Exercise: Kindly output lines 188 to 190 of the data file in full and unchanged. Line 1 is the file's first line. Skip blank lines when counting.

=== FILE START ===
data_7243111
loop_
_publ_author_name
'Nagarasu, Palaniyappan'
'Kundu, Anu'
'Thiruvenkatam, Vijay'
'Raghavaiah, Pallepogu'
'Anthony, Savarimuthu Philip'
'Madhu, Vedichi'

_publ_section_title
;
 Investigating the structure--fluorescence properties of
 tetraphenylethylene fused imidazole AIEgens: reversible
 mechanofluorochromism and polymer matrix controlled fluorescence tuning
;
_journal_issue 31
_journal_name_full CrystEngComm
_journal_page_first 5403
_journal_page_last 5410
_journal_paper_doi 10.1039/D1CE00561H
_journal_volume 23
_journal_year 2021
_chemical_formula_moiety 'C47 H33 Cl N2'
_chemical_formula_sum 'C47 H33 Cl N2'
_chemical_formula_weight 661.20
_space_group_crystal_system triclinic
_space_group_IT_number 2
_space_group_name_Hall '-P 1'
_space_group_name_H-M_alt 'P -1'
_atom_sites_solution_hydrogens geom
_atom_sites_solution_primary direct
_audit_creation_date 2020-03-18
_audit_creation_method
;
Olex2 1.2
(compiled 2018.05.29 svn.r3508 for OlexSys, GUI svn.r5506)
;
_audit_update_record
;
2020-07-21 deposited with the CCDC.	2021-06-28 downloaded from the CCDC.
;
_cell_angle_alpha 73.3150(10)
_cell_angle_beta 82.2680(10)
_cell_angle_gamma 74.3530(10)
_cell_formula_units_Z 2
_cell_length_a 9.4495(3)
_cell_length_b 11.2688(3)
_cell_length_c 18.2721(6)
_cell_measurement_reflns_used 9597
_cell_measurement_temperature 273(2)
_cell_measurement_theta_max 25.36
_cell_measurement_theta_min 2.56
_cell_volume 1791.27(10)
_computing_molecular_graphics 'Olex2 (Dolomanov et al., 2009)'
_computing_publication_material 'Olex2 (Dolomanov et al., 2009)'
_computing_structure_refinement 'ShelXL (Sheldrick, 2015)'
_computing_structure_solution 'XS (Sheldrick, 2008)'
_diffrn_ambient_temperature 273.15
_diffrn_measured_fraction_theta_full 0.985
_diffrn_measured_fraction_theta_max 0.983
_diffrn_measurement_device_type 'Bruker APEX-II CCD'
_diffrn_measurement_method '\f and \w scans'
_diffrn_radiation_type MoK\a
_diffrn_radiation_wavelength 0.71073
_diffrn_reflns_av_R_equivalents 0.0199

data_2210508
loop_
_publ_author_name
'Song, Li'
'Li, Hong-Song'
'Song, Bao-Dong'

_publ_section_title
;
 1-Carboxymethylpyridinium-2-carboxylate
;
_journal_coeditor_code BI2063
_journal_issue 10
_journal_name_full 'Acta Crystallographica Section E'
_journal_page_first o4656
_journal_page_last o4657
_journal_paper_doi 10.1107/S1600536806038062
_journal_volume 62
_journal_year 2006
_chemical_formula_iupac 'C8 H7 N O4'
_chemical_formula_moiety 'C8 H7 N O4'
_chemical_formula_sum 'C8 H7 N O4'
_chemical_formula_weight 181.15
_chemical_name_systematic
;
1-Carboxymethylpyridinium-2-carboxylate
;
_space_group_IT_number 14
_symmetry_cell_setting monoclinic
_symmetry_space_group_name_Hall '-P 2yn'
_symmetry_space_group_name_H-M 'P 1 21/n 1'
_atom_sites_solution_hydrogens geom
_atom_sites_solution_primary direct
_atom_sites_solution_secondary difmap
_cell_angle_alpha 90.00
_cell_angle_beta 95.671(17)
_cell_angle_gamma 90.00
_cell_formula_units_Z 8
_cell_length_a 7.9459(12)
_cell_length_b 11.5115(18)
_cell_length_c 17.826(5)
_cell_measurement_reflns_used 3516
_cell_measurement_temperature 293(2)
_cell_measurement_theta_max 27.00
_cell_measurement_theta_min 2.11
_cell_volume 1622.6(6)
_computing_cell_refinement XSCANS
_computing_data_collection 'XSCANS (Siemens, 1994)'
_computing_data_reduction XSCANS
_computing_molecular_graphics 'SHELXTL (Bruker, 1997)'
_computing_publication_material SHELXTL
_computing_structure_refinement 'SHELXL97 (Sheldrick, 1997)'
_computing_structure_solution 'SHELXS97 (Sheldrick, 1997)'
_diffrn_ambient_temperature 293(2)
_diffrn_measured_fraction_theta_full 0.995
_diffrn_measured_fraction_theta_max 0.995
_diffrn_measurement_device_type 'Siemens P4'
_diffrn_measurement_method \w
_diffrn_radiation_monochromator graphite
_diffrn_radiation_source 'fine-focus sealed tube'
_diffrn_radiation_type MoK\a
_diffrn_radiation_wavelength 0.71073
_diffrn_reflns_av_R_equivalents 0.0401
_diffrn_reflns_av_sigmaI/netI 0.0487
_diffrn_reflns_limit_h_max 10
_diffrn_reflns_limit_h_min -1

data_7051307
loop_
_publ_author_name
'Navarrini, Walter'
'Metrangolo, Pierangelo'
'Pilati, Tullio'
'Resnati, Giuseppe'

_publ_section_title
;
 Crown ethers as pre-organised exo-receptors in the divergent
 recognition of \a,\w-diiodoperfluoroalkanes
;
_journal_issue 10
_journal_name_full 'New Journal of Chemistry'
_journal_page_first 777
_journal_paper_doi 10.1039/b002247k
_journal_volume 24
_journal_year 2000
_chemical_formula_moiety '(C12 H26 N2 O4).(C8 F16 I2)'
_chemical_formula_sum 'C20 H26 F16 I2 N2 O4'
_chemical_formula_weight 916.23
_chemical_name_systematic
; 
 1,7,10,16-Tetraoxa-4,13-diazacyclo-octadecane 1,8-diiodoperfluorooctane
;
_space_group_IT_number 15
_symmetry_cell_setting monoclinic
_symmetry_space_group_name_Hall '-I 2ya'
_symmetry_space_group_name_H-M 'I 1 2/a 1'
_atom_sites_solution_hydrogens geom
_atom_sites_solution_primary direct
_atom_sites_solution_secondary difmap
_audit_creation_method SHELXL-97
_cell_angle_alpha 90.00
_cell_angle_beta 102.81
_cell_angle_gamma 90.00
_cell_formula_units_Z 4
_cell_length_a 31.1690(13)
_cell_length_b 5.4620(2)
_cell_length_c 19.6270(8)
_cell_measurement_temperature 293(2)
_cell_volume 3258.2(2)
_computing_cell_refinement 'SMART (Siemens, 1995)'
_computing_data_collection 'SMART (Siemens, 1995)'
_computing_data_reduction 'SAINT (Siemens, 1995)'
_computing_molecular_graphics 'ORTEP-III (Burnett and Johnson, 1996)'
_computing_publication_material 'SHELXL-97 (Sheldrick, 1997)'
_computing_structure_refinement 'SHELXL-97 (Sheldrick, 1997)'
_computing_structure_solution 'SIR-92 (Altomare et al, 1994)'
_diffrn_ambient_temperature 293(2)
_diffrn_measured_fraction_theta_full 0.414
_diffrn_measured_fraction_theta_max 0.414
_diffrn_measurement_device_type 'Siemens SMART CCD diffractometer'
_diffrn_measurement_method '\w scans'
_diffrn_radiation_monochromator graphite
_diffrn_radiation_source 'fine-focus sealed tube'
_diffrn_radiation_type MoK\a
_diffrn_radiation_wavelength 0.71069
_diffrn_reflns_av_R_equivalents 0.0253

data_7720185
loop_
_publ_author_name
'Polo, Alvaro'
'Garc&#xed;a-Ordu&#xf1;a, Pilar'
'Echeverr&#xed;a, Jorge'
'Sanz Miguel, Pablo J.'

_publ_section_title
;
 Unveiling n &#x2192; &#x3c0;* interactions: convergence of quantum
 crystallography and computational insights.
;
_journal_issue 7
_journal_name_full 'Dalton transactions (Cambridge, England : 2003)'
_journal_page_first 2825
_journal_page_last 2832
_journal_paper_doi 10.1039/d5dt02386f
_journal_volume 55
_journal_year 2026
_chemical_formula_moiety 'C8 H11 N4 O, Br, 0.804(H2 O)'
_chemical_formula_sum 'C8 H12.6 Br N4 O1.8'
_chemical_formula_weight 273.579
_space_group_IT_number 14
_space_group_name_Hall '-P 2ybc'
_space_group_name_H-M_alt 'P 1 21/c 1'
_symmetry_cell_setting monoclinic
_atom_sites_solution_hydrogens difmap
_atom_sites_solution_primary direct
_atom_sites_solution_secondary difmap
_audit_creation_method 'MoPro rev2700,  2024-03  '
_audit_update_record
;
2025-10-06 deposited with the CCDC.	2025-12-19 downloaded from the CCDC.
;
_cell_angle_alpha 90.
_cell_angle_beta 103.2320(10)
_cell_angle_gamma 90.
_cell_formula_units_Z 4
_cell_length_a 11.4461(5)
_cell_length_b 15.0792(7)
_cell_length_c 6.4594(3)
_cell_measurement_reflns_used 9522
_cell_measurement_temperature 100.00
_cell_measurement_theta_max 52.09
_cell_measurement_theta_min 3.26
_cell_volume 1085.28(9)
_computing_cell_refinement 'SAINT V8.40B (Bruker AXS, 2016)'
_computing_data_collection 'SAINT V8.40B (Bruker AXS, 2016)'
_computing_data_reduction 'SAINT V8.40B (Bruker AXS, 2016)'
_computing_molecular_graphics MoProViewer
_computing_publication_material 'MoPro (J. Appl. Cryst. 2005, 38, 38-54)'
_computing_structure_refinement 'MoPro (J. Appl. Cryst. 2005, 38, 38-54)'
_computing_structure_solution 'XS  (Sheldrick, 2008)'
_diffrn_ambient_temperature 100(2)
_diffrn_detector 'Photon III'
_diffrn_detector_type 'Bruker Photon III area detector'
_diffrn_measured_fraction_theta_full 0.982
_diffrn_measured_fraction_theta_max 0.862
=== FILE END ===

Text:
_diffrn_radiation_wavelength 0.71069
_diffrn_reflns_av_R_equivalents 0.0253

data_7720185